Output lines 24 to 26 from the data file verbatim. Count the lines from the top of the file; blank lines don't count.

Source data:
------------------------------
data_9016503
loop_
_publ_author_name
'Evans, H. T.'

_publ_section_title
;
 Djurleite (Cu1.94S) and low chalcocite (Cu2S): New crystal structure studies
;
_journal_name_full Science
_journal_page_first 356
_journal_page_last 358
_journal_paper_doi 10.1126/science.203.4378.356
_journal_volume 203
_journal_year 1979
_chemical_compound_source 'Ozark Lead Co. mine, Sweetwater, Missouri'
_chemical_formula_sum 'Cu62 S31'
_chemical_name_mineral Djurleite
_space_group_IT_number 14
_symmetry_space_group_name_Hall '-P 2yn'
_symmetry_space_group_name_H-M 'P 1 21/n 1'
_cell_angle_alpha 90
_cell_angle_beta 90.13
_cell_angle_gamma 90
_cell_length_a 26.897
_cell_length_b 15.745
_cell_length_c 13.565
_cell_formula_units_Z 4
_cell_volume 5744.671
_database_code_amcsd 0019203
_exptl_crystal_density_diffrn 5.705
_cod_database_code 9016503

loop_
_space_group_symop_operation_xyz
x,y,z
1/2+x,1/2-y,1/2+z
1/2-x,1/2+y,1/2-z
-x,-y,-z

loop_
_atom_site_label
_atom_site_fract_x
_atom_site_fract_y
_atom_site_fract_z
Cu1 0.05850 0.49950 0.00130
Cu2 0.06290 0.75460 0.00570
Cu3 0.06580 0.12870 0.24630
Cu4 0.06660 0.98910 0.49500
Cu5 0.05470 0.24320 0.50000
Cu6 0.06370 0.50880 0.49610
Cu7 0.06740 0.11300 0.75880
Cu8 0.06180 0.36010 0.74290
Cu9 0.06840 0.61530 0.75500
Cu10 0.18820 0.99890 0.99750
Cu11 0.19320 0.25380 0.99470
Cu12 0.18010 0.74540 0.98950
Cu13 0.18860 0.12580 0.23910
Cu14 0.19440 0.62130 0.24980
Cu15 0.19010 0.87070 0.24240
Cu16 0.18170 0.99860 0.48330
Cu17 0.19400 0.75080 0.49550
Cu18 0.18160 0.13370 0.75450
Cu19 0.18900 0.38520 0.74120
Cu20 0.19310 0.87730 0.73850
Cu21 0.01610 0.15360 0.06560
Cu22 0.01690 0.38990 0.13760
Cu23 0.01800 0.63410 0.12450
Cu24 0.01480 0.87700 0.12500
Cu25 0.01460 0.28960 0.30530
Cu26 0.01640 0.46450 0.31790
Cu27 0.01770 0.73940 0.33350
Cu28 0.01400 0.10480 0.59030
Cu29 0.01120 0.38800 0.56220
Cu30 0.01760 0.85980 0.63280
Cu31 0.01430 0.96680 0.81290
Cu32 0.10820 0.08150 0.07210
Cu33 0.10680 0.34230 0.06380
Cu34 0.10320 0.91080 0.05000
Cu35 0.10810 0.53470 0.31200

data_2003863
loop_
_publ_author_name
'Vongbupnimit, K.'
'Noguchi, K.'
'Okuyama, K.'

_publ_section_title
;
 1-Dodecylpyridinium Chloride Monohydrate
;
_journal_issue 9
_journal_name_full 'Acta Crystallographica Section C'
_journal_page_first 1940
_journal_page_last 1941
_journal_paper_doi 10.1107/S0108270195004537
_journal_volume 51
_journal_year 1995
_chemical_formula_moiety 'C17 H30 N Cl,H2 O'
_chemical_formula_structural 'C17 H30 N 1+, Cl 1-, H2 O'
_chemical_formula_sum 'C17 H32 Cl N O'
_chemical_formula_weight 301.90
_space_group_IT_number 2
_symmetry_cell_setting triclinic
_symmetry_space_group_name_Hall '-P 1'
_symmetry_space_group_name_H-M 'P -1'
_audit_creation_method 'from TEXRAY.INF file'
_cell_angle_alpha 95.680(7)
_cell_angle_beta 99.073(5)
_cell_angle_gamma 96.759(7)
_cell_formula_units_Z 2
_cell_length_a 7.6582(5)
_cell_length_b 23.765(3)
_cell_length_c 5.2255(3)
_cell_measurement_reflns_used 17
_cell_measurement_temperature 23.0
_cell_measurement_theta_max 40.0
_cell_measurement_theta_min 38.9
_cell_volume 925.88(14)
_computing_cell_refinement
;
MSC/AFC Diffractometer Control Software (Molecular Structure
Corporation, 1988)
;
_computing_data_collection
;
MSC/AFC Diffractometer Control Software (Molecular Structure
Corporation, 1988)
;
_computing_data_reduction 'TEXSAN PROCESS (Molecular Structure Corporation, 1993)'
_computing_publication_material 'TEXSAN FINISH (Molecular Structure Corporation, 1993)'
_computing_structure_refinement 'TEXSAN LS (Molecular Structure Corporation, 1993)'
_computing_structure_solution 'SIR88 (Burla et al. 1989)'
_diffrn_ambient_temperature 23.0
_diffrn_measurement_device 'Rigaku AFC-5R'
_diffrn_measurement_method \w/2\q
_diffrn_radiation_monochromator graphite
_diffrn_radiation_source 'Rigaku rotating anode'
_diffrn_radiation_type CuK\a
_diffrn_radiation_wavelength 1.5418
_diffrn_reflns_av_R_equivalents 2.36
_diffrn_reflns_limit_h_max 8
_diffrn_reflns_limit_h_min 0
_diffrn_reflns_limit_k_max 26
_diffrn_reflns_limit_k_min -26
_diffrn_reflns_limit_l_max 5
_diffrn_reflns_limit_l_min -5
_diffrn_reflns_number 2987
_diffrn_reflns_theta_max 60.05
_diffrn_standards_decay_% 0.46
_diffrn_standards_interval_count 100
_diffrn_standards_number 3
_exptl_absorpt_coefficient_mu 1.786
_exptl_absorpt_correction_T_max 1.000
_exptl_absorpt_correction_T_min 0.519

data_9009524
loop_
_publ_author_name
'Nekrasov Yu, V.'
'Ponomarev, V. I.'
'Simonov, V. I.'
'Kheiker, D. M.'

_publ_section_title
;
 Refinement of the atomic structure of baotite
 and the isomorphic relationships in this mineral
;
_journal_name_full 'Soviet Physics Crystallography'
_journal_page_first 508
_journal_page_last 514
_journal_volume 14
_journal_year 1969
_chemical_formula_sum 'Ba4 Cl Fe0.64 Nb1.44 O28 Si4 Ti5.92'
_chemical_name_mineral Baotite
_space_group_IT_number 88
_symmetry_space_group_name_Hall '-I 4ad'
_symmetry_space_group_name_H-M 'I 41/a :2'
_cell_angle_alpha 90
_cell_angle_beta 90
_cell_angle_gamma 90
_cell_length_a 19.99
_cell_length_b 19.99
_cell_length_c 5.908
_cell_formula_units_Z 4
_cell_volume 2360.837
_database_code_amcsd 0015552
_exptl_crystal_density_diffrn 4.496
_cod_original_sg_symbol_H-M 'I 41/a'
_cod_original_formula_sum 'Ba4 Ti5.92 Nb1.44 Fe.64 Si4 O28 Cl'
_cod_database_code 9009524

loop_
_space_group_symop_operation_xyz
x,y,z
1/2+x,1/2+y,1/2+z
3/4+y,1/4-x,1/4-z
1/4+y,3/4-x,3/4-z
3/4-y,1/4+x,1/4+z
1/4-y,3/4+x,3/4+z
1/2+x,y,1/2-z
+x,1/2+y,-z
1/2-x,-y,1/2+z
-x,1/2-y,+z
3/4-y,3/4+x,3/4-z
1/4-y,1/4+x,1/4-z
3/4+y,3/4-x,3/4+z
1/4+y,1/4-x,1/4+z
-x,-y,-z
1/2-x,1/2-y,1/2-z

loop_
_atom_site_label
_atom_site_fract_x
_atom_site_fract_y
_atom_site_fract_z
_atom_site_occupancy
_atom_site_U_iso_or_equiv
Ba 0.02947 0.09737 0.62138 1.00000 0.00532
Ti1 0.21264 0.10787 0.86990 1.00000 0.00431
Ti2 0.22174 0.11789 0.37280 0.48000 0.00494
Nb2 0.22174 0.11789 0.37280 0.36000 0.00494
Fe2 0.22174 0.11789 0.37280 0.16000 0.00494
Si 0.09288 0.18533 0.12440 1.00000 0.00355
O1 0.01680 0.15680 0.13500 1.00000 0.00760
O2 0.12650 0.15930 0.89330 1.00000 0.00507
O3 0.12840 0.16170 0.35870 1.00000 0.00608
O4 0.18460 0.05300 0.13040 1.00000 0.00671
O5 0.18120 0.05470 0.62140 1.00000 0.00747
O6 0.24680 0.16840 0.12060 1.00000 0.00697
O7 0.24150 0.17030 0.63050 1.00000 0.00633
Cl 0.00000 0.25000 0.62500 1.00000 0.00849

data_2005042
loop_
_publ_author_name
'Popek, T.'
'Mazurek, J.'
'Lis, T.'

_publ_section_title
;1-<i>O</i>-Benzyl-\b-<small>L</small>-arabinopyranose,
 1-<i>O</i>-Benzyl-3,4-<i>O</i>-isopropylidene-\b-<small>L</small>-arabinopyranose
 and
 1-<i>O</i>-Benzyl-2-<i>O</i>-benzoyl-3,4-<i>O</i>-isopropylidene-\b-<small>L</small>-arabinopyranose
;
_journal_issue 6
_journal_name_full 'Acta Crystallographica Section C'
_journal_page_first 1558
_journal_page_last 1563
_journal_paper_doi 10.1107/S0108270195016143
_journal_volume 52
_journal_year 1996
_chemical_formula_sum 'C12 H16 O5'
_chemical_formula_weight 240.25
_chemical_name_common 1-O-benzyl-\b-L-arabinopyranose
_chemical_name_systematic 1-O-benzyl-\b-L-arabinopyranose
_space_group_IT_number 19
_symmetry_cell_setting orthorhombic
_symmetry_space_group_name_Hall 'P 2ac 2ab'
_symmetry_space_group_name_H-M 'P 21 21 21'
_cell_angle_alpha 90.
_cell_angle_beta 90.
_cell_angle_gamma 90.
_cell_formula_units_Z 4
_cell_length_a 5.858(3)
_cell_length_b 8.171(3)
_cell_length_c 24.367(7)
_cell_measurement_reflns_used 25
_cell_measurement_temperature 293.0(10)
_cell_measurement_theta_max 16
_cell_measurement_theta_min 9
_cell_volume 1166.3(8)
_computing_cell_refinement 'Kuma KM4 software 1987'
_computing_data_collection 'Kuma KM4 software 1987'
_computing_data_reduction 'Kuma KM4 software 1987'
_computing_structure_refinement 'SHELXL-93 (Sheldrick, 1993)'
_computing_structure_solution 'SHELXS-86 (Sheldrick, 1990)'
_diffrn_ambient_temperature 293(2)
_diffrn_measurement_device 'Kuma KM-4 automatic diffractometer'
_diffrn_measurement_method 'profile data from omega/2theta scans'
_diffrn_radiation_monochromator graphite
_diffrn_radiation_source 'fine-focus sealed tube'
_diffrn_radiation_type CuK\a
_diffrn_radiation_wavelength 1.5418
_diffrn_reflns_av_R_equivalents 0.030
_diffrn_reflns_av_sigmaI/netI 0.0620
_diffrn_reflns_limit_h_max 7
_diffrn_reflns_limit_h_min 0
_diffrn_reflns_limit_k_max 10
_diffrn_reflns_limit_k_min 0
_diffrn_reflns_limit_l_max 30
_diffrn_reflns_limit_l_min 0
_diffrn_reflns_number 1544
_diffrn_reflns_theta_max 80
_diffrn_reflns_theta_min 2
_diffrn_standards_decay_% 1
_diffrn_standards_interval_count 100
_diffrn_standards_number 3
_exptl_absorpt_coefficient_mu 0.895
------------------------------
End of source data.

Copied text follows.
_cell_length_a 26.897
_cell_length_b 15.745
_cell_length_c 13.565